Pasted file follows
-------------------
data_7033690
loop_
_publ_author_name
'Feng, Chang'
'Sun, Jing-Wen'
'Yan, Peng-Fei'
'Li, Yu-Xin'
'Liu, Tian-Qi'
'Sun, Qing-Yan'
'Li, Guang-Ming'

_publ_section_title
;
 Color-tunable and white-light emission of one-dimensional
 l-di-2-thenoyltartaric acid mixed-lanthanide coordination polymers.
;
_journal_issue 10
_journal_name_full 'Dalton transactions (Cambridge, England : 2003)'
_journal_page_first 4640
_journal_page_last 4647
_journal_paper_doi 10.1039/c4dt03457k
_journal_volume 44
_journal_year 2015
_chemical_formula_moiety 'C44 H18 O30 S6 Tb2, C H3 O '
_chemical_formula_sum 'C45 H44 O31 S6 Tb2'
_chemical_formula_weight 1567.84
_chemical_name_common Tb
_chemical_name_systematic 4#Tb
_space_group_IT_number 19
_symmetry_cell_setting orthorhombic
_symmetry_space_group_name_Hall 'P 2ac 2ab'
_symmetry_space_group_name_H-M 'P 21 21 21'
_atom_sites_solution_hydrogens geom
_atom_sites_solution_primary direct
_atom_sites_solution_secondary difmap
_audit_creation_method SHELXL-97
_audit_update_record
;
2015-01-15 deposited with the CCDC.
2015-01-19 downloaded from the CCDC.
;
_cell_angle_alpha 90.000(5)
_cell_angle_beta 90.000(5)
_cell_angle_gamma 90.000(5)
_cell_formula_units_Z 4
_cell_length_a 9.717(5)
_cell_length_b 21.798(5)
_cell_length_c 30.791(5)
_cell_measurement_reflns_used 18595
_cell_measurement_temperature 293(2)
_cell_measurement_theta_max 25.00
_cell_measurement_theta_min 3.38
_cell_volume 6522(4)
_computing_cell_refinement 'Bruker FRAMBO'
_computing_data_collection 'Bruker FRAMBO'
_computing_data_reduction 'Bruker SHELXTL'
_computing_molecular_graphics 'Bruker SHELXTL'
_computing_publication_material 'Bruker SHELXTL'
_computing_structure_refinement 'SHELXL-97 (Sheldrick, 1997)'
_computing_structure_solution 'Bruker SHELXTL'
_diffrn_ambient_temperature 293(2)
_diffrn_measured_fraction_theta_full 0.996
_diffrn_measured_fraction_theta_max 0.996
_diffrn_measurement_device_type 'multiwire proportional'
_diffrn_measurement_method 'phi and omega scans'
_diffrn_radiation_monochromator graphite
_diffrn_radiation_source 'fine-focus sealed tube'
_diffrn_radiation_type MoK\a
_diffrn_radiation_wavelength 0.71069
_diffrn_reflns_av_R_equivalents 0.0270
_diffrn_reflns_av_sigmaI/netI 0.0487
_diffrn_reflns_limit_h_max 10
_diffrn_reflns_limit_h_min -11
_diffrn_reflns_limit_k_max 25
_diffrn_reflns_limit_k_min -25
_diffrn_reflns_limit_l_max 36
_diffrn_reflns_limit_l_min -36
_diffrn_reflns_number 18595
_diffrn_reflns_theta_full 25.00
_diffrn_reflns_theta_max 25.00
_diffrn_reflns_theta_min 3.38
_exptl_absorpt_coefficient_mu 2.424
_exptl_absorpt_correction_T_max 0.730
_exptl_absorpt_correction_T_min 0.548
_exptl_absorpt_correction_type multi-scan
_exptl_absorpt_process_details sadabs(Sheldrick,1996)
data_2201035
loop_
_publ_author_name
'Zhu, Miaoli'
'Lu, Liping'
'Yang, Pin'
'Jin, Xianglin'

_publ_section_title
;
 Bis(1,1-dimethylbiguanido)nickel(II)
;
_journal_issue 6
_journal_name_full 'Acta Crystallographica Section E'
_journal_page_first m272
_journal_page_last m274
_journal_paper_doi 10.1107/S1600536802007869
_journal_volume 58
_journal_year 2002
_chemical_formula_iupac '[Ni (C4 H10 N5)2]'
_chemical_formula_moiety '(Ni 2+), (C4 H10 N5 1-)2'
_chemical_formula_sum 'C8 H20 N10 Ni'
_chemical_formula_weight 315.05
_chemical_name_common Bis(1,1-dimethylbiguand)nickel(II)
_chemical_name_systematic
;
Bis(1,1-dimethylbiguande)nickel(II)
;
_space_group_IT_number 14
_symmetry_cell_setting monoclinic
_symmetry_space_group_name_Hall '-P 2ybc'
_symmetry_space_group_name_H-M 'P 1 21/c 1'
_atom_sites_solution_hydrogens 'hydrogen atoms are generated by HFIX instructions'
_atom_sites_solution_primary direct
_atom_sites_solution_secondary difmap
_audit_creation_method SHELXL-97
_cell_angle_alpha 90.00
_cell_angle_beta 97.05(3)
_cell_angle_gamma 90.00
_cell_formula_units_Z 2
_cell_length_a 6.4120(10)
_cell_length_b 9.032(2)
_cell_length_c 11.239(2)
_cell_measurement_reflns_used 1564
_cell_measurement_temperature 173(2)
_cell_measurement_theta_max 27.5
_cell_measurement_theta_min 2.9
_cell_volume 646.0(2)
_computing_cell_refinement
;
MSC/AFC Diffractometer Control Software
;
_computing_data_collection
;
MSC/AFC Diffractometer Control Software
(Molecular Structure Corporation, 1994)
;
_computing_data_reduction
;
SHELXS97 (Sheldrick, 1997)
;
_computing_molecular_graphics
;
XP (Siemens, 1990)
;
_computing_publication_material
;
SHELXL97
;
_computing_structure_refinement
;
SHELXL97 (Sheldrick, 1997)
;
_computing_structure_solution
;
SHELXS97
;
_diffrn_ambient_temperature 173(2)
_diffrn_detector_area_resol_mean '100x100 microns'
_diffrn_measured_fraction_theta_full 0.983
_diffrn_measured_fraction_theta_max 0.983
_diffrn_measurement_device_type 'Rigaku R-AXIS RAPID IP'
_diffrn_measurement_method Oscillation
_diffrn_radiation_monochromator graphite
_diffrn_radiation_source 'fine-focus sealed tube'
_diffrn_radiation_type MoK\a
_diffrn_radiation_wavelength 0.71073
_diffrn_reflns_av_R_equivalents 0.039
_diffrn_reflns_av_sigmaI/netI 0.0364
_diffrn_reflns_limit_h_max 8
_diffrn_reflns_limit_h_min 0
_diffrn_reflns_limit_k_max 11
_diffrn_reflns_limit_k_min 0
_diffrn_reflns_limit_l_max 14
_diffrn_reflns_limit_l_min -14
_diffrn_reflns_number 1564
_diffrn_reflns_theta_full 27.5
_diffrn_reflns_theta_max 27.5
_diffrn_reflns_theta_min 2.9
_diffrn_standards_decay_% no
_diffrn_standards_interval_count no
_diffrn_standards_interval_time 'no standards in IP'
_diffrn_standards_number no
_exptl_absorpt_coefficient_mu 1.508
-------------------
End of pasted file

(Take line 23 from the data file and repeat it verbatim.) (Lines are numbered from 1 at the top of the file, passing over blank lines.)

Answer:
_chemical_formula_moiety 'C44 H18 O30 S6 Tb2, C H3 O '